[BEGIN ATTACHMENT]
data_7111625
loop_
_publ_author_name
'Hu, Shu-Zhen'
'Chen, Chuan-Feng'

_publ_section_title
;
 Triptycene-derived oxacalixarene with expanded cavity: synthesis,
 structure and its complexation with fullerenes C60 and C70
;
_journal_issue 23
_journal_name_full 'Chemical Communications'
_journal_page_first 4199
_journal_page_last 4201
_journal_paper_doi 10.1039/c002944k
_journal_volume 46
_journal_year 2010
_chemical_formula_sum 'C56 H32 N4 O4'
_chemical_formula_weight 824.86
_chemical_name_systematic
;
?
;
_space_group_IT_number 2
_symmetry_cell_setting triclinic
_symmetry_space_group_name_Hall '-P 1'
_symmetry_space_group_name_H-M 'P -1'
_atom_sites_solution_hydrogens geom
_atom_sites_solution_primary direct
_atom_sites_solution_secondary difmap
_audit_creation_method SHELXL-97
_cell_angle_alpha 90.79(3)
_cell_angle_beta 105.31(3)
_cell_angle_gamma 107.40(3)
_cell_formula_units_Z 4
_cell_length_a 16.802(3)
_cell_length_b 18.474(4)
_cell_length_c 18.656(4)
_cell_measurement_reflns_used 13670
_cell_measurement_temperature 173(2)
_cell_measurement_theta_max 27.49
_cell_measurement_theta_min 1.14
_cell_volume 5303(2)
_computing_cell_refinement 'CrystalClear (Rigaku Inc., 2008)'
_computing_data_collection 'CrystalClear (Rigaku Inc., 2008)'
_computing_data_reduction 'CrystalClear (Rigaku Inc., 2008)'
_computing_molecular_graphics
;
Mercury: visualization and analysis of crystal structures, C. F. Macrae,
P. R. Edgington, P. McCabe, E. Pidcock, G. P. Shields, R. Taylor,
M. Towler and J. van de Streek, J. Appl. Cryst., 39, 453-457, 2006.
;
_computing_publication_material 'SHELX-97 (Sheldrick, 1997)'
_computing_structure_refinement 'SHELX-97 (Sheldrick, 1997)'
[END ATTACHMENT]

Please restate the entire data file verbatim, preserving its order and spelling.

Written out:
data_7111625
loop_
_publ_author_name
'Hu, Shu-Zhen'
'Chen, Chuan-Feng'

_publ_section_title
;
 Triptycene-derived oxacalixarene with expanded cavity: synthesis,
 structure and its complexation with fullerenes C60 and C70
;
_journal_issue 23
_journal_name_full 'Chemical Communications'
_journal_page_first 4199
_journal_page_last 4201
_journal_paper_doi 10.1039/c002944k
_journal_volume 46
_journal_year 2010
_chemical_formula_sum 'C56 H32 N4 O4'
_chemical_formula_weight 824.86
_chemical_name_systematic
;
?
;
_space_group_IT_number 2
_symmetry_cell_setting triclinic
_symmetry_space_group_name_Hall '-P 1'
_symmetry_space_group_name_H-M 'P -1'
_atom_sites_solution_hydrogens geom
_atom_sites_solution_primary direct
_atom_sites_solution_secondary difmap
_audit_creation_method SHELXL-97
_cell_angle_alpha 90.79(3)
_cell_angle_beta 105.31(3)
_cell_angle_gamma 107.40(3)
_cell_formula_units_Z 4
_cell_length_a 16.802(3)
_cell_length_b 18.474(4)
_cell_length_c 18.656(4)
_cell_measurement_reflns_used 13670
_cell_measurement_temperature 173(2)
_cell_measurement_theta_max 27.49
_cell_measurement_theta_min 1.14
_cell_volume 5303(2)
_computing_cell_refinement 'CrystalClear (Rigaku Inc., 2008)'
_computing_data_collection 'CrystalClear (Rigaku Inc., 2008)'
_computing_data_reduction 'CrystalClear (Rigaku Inc., 2008)'
_computing_molecular_graphics
;
Mercury: visualization and analysis of crystal structures, C. F. Macrae,
P. R. Edgington, P. McCabe, E. Pidcock, G. P. Shields, R. Taylor,
M. Towler and J. van de Streek, J. Appl. Cryst., 39, 453-457, 2006.
;
_computing_publication_material 'SHELX-97 (Sheldrick, 1997)'
_computing_structure_refinement 'SHELX-97 (Sheldrick, 1997)'